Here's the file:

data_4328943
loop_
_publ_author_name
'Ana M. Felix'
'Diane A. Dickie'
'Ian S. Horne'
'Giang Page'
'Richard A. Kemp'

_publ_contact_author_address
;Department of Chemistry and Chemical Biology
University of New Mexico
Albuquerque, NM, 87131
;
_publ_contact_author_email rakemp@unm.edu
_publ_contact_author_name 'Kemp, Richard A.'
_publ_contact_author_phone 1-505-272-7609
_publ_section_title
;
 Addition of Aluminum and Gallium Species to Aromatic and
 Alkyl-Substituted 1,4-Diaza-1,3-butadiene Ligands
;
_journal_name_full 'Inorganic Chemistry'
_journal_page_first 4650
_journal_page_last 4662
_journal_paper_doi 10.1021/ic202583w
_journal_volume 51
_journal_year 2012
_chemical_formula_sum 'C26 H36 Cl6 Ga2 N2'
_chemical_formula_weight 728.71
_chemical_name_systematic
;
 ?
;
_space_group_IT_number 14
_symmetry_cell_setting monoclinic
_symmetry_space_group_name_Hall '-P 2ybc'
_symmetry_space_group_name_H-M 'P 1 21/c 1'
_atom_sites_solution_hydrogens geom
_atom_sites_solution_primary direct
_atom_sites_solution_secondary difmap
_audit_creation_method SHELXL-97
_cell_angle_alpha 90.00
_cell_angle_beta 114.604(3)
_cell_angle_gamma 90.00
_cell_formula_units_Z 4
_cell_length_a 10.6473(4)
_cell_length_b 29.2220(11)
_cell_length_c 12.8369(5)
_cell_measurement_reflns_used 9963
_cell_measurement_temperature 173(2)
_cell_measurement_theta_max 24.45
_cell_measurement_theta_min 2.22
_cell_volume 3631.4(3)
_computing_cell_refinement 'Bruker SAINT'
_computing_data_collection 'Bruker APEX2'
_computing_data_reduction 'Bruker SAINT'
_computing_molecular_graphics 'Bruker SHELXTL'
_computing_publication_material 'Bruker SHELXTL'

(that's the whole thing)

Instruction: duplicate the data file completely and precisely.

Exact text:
data_4328943
loop_
_publ_author_name
'Ana M. Felix'
'Diane A. Dickie'
'Ian S. Horne'
'Giang Page'
'Richard A. Kemp'

_publ_contact_author_address
;Department of Chemistry and Chemical Biology
University of New Mexico
Albuquerque, NM, 87131
;
_publ_contact_author_email rakemp@unm.edu
_publ_contact_author_name 'Kemp, Richard A.'
_publ_contact_author_phone 1-505-272-7609
_publ_section_title
;
 Addition of Aluminum and Gallium Species to Aromatic and
 Alkyl-Substituted 1,4-Diaza-1,3-butadiene Ligands
;
_journal_name_full 'Inorganic Chemistry'
_journal_page_first 4650
_journal_page_last 4662
_journal_paper_doi 10.1021/ic202583w
_journal_volume 51
_journal_year 2012
_chemical_formula_sum 'C26 H36 Cl6 Ga2 N2'
_chemical_formula_weight 728.71
_chemical_name_systematic
;
 ?
;
_space_group_IT_number 14
_symmetry_cell_setting monoclinic
_symmetry_space_group_name_Hall '-P 2ybc'
_symmetry_space_group_name_H-M 'P 1 21/c 1'
_atom_sites_solution_hydrogens geom
_atom_sites_solution_primary direct
_atom_sites_solution_secondary difmap
_audit_creation_method SHELXL-97
_cell_angle_alpha 90.00
_cell_angle_beta 114.604(3)
_cell_angle_gamma 90.00
_cell_formula_units_Z 4
_cell_length_a 10.6473(4)
_cell_length_b 29.2220(11)
_cell_length_c 12.8369(5)
_cell_measurement_reflns_used 9963
_cell_measurement_temperature 173(2)
_cell_measurement_theta_max 24.45
_cell_measurement_theta_min 2.22
_cell_volume 3631.4(3)
_computing_cell_refinement 'Bruker SAINT'
_computing_data_collection 'Bruker APEX2'
_computing_data_reduction 'Bruker SAINT'
_computing_molecular_graphics 'Bruker SHELXTL'
_computing_publication_material 'Bruker SHELXTL'